Get Up and Get Moving
Grace to you and peace from God our Father and our Lord and Savior Jesus Christ. Amen
I want to commend you on being present.
I know that it took some effort to get up and get moving so that you might gather here in Christ and receive the benefits that come from hearing God’s Word and participating in the Lord’s Supper. It is the standard practice of a pastor to contact you if you have been absent for a while, to check and see how you are doing, but too rarely do I take a minute to tell you how happy I am to see you here in worship, and how I much I am encouraged by your faithfulness and diligence in persevering in the promise of your baptism.
My Story Woven Into God's Story
This is My Story; This is My Song
Psalm 70 and Luke 10:25-37
In St Augustine’s teaching on the spiritual meaning of this parable, we hear how the man who is robbed and beaten and left half dead is the human being. We are that person. In every spiritual sense we have been robbed by sin and left to die apart from God, and religious functionaries of every kind are powerless to help us. Only Christ can save us by taking on our human nature and healing our wounds and dying for our sins. Only Christ by his death and resurrection can give us eternal life. And that is what he gives us. He comes and rescues us. That is the good news of the Gospel.
Can you hear in this parable how we may start to tell our story, but end up telling God’s story of mercy and love for us in Jesus Christ? Our stories have converged in Christ. And in the church ... where we have been placed by Christ for rest and rehabilitation ... to learn again to trust God and love God above all things and to understand that loving our neighbor means getting out of ourselves and being neighbor to all in our lives.
Powerful Stories of a Generous God
Part 1: This is God’s Story
One day someone asked Jesus: “What must I do to inherit eternal life?” (Luke 10:25)
That’s a very important question. In some ways that is the question that brings a lot of to worship each week. It literally is a question of death and life.
So what must we do to inherit eternal life? Jesus asks this person to remember what it says in the Bible (Luke 10:26), and he asks him to remember the story of ...
Sermon for July 23, 2017
Patience is Faith in Action
Martin Luther famously said: "If I were God, I'd kick the world to pieces." There are days when I whole-heartedly agree with him. I feel that way because of the big injustices in the world -- hunger, poverty, hatred, greed and violence, but also I feel the anger and frustration that comes with daily living ... with ordinary meanness, pettiness, and the run-of-the-mill senseless, stupid suffering. I'm sure, though, that if you were God you'd be much more generous and gracious than I. Although, I also suspect that nothing would make us want to kick the world apart more than the experience of being God ... and I think this for one reason only ... you may disagree, that's OK ... but here's my reason: For anything and everything good in that happens in this world, there's always someone or something that ruins or spoils it.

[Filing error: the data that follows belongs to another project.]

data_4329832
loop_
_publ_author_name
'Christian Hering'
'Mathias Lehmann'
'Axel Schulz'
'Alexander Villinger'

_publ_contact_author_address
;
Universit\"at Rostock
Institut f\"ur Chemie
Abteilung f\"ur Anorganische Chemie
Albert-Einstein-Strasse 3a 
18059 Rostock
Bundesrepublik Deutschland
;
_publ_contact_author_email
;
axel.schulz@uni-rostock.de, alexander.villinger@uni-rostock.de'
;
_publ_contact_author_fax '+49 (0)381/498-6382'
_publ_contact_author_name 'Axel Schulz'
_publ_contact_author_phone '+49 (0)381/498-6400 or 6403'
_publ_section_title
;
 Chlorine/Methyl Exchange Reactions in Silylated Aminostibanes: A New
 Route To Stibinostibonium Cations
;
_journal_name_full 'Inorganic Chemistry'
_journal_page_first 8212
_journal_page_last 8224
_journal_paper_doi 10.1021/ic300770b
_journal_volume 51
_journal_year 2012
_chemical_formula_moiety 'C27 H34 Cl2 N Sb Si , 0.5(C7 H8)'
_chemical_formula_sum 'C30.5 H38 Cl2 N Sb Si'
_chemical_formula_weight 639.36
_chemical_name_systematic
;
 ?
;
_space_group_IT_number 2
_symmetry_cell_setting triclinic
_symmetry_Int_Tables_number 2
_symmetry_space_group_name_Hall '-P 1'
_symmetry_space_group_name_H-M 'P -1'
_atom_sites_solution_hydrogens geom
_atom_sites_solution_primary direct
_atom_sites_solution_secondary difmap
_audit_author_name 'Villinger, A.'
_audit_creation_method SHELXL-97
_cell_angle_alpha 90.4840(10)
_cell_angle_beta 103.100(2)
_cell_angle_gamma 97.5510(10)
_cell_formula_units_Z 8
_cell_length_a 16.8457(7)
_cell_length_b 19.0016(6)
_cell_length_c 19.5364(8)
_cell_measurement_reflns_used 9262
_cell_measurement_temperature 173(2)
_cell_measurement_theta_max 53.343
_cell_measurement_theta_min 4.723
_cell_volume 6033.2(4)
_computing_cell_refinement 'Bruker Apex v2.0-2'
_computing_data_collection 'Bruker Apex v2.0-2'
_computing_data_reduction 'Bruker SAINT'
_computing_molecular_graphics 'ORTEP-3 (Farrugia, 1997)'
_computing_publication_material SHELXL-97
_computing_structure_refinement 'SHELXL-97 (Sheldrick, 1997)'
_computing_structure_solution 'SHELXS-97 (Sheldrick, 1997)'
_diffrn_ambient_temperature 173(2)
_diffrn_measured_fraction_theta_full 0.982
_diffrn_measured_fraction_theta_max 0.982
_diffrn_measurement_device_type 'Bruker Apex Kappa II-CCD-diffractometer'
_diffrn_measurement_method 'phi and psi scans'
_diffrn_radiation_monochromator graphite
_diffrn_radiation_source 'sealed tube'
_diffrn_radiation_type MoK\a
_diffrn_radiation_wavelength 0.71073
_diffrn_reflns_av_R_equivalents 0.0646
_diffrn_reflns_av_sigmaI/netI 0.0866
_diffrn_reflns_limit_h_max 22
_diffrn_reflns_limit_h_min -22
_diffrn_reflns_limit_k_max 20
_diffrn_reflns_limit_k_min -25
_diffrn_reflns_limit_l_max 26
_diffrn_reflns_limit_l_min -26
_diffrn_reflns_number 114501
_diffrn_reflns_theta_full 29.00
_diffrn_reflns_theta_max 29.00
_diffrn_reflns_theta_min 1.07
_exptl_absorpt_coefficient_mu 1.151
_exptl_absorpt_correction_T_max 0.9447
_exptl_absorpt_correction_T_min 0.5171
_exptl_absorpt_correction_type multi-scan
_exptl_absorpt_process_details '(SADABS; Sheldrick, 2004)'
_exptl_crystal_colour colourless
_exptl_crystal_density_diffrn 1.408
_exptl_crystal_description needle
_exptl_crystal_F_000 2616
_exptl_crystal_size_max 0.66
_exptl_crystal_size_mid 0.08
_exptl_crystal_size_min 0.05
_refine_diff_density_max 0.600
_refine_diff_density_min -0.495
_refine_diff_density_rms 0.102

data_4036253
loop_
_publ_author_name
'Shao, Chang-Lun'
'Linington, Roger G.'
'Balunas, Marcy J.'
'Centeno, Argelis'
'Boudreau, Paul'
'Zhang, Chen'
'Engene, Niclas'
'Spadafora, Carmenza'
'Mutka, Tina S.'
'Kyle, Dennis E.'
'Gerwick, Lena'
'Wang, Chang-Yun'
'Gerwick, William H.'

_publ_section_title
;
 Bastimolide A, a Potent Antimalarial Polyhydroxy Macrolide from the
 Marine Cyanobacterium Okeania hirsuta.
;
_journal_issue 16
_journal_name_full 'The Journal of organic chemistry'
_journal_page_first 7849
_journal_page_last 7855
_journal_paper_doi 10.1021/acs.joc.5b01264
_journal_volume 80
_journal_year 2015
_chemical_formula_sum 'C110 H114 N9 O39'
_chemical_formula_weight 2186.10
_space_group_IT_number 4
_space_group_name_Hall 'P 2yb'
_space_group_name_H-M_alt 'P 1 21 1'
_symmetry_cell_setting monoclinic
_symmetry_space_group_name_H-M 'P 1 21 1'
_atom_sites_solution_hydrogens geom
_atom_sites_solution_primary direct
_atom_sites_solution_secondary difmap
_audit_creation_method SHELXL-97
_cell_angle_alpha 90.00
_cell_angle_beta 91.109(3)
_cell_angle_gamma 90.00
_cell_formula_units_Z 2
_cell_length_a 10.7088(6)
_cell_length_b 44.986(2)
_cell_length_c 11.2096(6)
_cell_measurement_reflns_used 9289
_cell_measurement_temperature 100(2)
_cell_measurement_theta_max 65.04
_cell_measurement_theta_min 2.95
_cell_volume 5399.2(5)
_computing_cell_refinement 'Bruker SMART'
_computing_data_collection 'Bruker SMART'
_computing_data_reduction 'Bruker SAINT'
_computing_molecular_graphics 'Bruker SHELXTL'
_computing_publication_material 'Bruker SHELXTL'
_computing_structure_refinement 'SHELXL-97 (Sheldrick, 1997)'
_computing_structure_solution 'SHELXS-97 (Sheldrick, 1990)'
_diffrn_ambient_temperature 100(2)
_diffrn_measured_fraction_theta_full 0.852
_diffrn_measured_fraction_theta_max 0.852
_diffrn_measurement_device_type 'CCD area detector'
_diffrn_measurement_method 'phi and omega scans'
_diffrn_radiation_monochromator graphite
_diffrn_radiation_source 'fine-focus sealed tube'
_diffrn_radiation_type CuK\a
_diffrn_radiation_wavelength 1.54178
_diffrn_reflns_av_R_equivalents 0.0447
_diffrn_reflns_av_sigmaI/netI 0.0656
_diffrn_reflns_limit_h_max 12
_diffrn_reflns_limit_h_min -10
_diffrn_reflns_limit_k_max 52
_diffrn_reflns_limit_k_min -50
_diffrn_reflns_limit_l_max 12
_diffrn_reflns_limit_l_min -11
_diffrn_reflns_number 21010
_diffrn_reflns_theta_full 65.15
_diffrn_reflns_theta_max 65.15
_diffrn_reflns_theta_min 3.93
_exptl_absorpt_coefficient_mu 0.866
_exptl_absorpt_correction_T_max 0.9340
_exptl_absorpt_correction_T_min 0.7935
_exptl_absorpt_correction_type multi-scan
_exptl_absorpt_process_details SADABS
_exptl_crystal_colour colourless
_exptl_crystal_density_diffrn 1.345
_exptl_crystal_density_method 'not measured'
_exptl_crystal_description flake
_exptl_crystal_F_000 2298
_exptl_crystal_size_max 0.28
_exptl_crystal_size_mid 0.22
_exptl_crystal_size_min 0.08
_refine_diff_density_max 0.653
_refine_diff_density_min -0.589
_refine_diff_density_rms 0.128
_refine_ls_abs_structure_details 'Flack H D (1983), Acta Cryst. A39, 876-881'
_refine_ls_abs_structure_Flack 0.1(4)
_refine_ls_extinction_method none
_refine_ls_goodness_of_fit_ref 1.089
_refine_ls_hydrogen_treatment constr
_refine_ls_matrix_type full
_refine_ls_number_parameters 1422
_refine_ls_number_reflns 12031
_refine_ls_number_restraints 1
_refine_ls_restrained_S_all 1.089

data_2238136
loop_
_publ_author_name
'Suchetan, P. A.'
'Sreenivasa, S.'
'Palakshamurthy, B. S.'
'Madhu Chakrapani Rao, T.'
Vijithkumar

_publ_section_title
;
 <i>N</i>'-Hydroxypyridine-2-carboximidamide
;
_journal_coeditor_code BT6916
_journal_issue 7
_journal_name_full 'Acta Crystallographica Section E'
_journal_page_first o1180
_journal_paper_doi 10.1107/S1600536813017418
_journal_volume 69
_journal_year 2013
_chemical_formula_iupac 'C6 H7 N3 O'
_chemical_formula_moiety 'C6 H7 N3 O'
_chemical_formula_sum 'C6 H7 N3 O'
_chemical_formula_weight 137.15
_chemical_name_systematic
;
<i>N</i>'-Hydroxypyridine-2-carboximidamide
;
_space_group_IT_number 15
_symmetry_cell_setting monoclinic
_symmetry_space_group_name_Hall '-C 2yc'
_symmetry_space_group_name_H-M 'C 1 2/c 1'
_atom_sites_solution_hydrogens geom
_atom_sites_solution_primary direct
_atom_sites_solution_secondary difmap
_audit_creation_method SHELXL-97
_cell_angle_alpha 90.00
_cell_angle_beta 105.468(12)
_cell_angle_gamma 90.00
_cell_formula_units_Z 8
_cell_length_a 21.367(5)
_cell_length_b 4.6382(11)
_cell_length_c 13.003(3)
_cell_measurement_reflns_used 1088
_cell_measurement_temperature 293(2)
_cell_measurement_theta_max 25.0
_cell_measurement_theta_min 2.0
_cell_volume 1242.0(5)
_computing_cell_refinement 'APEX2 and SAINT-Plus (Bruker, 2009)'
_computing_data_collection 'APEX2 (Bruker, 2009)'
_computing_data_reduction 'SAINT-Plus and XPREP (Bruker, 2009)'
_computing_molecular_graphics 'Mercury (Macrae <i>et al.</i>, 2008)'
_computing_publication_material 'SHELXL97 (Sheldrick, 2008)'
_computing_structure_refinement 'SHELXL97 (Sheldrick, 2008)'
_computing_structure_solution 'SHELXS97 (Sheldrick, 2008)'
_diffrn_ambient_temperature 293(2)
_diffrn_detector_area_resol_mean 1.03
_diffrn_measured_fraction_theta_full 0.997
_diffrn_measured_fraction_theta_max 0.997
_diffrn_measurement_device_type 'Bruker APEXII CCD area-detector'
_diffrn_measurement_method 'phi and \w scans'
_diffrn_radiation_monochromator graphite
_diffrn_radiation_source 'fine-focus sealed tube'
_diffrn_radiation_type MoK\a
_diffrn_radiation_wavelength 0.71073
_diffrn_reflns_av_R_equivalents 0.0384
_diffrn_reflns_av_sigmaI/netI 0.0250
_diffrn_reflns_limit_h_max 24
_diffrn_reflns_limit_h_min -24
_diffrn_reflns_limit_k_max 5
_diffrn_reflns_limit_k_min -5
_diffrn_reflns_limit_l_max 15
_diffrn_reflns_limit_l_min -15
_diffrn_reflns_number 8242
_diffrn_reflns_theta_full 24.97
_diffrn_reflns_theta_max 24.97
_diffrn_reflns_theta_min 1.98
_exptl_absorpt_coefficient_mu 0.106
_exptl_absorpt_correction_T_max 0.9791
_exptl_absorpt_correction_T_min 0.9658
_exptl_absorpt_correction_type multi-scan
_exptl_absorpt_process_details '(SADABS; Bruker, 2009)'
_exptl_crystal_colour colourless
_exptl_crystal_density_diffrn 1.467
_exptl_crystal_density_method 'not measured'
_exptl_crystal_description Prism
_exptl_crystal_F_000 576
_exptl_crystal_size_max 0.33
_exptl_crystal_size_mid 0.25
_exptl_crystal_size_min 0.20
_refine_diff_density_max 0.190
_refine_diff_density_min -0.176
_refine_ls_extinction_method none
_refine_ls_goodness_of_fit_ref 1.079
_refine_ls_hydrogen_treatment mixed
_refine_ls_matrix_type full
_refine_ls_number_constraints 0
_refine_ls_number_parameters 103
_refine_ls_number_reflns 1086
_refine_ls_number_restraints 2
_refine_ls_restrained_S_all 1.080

Sermon for July 16, 2017
This image from Daniel Erlanger's Baptized We Live: Lutheranism As A Way of Life illustrates perfectly what Jesus is talking about when he speaks of the Word of the Kingdom is like seed.
God Gives in Abundance
The Parable of the Sower. Matthew 13:1-9, 18-23
This week we sit at Jesus' feet as he teaches us about the kingdom of heaven using little stories to show us what it is like to live as a child of God. Parables are short, open-ended stories that invite us to discover the truth and wisdom of God's Word as we wrestle with what this means. In the parable today, Jesus guides the disciples so they can understand Jesus' Word of God's kingdom.
Yet, even with this guidance the open-ended nature of the story allows us God to speak in a variety of ways and on a variety of levels. Today, we're going to think about